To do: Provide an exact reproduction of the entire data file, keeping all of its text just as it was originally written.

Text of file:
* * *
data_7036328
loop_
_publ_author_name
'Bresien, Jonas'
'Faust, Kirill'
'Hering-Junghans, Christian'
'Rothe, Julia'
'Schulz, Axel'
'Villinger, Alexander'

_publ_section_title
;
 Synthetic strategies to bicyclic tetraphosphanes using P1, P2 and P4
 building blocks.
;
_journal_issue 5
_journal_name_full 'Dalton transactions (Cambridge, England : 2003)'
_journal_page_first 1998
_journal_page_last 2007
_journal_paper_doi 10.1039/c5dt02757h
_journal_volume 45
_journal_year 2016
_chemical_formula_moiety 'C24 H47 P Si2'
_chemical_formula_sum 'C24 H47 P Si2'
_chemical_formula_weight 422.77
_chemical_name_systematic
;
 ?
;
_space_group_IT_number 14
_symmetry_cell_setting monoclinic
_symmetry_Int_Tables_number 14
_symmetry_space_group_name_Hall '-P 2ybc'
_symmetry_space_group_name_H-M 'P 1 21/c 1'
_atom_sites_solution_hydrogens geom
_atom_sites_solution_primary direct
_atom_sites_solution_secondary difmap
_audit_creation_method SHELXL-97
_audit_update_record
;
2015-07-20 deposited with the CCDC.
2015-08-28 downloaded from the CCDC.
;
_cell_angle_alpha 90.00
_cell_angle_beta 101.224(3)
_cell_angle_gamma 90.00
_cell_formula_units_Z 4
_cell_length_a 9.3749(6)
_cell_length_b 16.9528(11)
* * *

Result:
data_7036328
loop_
_publ_author_name
'Bresien, Jonas'
'Faust, Kirill'
'Hering-Junghans, Christian'
'Rothe, Julia'
'Schulz, Axel'
'Villinger, Alexander'

_publ_section_title
;
 Synthetic strategies to bicyclic tetraphosphanes using P1, P2 and P4
 building blocks.
;
_journal_issue 5
_journal_name_full 'Dalton transactions (Cambridge, England : 2003)'
_journal_page_first 1998
_journal_page_last 2007
_journal_paper_doi 10.1039/c5dt02757h
_journal_volume 45
_journal_year 2016
_chemical_formula_moiety 'C24 H47 P Si2'
_chemical_formula_sum 'C24 H47 P Si2'
_chemical_formula_weight 422.77
_chemical_name_systematic
;
 ?
;
_space_group_IT_number 14
_symmetry_cell_setting monoclinic
_symmetry_Int_Tables_number 14
_symmetry_space_group_name_Hall '-P 2ybc'
_symmetry_space_group_name_H-M 'P 1 21/c 1'
_atom_sites_solution_hydrogens geom
_atom_sites_solution_primary direct
_atom_sites_solution_secondary difmap
_audit_creation_method SHELXL-97
_audit_update_record
;
2015-07-20 deposited with the CCDC.
2015-08-28 downloaded from the CCDC.
;
_cell_angle_alpha 90.00
_cell_angle_beta 101.224(3)
_cell_angle_gamma 90.00
_cell_formula_units_Z 4
_cell_length_a 9.3749(6)
_cell_length_b 16.9528(11)